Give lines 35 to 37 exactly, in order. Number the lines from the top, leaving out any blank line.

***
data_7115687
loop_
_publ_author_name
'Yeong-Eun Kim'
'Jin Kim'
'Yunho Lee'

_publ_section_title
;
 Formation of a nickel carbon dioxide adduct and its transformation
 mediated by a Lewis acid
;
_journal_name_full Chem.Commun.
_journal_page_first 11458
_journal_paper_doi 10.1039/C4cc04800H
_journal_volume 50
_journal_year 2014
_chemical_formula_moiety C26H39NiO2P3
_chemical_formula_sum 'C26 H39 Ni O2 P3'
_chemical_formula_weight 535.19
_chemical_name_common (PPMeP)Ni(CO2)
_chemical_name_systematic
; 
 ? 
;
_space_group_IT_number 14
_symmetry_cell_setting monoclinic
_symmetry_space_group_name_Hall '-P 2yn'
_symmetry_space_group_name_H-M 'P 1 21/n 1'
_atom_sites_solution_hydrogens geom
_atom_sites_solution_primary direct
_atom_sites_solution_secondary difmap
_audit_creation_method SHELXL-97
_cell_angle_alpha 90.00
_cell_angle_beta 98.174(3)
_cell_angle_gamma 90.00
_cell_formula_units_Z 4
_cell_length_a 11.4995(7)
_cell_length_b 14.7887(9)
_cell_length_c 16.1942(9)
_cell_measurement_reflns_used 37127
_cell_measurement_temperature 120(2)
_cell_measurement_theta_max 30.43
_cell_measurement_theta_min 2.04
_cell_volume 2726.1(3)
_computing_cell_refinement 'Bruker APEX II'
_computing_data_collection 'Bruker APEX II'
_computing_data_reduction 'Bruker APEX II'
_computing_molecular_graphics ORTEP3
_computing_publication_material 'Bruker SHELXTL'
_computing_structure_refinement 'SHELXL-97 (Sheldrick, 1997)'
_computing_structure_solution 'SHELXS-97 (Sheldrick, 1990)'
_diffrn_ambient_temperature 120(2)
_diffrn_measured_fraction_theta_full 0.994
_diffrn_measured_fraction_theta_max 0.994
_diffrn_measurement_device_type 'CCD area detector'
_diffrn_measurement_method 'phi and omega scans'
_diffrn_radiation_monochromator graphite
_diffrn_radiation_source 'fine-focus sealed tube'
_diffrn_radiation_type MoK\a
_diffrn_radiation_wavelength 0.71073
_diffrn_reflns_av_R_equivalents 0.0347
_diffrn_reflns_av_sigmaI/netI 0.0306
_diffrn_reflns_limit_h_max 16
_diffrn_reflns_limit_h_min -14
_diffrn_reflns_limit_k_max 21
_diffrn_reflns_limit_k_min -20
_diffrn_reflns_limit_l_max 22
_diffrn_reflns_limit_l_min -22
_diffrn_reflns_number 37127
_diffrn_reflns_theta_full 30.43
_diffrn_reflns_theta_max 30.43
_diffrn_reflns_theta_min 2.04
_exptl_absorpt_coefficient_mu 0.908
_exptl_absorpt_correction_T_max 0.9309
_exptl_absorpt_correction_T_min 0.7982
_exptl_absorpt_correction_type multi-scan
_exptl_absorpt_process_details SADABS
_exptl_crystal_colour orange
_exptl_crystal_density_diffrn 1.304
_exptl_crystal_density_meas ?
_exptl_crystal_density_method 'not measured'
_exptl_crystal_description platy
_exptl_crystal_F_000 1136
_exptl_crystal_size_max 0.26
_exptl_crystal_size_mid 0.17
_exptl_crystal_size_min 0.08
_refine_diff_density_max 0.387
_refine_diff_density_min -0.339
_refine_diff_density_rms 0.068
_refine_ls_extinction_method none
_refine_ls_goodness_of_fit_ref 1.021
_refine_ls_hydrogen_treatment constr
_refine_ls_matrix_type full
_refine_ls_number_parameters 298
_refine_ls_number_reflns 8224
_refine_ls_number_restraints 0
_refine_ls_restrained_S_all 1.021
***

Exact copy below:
_cell_angle_gamma 90.00
_cell_formula_units_Z 4
_cell_length_a 11.4995(7)